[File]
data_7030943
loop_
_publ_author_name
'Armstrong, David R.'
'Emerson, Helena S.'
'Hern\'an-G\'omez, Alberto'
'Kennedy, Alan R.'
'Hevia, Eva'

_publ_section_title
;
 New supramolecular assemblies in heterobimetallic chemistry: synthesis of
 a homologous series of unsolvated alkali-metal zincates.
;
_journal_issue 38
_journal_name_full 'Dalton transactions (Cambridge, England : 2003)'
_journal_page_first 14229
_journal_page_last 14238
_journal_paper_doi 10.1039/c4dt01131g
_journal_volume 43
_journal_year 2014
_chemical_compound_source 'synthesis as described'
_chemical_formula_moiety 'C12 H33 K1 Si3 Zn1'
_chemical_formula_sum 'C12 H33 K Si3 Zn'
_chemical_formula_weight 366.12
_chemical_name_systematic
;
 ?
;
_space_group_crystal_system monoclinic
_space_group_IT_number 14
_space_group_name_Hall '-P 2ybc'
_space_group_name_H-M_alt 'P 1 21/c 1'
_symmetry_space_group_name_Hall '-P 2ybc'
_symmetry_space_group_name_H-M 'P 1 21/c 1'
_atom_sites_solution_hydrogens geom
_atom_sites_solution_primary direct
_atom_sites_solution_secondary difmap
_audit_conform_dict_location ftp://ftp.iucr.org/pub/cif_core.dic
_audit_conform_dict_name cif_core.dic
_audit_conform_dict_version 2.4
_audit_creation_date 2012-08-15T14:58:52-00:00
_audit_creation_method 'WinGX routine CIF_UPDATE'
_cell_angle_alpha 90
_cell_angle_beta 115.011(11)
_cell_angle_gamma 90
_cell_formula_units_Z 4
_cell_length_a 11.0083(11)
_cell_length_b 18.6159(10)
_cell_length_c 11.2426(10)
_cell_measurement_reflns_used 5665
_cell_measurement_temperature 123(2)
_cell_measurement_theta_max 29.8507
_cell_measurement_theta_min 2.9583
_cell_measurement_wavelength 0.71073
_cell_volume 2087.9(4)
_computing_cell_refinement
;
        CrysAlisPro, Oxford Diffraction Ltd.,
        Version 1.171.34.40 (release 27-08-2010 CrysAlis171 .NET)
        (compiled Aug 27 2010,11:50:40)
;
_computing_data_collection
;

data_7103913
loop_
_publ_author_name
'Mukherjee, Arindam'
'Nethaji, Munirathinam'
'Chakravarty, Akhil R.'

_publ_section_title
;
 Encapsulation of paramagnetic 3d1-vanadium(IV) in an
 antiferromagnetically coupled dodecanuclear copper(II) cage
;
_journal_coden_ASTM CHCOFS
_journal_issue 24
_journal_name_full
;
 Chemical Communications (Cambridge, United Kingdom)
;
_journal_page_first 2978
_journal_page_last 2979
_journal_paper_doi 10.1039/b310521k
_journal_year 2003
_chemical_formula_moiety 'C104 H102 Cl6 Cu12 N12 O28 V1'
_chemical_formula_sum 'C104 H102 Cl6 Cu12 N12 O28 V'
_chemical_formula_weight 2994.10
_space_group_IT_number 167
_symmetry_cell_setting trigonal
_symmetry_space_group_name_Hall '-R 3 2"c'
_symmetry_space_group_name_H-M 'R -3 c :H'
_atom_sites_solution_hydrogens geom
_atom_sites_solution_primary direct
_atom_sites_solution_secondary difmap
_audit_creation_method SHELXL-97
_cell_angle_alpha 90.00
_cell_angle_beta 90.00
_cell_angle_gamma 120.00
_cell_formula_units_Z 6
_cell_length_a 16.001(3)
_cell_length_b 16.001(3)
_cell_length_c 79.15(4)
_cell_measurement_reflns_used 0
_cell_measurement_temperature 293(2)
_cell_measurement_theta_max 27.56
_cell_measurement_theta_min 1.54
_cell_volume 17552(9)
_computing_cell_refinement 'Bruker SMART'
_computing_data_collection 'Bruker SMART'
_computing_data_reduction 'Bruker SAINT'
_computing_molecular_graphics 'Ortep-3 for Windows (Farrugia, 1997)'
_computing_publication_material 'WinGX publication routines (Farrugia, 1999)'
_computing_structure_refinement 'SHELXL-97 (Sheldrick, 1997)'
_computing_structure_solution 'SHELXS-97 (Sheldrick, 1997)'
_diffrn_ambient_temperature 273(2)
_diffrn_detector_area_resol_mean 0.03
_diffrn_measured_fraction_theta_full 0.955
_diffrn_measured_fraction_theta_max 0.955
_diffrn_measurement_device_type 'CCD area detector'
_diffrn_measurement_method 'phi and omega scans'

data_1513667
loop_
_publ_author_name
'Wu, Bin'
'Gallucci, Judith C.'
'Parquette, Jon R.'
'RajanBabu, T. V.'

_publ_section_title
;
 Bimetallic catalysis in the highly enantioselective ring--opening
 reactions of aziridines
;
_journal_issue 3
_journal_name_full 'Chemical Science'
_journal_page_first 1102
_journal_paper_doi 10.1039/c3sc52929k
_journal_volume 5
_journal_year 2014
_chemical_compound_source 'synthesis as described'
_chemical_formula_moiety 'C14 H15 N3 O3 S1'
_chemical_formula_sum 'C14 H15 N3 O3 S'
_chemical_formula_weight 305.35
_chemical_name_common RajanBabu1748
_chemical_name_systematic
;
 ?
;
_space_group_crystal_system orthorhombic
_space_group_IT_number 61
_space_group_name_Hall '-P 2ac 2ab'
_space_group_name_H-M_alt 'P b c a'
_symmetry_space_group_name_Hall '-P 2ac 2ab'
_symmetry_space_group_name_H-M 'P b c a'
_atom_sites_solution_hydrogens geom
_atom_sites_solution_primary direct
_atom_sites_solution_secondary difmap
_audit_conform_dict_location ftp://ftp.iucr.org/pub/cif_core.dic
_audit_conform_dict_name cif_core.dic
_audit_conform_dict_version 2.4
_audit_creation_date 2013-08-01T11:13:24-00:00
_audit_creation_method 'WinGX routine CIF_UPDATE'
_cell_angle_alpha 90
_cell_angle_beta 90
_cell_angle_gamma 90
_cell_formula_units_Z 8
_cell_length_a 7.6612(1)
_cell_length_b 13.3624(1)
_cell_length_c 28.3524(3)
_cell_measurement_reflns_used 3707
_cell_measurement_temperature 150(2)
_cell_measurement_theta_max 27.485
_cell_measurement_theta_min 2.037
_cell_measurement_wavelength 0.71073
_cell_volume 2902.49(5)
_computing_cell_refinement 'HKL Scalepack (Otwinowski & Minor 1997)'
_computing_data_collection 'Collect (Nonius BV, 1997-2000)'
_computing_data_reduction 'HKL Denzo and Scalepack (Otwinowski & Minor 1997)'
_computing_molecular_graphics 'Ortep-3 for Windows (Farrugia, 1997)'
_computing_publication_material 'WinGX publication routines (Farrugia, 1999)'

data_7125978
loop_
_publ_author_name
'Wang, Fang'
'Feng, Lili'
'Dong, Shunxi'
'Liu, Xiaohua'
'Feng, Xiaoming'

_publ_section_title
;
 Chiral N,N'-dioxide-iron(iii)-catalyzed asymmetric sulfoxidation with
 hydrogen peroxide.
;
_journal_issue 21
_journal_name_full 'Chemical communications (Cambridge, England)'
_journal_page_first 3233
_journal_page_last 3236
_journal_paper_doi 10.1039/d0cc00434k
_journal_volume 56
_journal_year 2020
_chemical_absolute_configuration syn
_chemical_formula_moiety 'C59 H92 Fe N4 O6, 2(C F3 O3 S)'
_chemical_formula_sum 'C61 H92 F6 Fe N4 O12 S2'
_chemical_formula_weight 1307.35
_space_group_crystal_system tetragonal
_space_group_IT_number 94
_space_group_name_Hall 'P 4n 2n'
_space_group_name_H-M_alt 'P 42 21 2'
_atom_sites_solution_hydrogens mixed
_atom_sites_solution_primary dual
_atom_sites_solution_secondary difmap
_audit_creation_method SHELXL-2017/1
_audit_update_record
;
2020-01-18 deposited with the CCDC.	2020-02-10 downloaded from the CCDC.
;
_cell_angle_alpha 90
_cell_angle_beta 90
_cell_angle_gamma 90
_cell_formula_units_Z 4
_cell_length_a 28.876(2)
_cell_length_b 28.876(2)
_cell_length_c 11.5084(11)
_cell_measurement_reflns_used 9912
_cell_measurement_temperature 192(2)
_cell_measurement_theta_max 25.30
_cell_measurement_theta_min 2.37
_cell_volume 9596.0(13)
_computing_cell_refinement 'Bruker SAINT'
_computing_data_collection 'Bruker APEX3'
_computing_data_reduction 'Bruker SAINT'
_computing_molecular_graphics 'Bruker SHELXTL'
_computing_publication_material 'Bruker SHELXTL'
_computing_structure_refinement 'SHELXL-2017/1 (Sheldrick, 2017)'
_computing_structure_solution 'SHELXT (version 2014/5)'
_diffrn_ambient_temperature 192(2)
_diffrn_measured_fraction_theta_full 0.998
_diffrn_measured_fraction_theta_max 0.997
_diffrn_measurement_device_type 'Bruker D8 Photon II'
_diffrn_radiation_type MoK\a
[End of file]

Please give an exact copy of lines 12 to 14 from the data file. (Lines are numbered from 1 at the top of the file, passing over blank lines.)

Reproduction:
 a homologous series of unsolvated alkali-metal zincates.
;
_journal_issue 38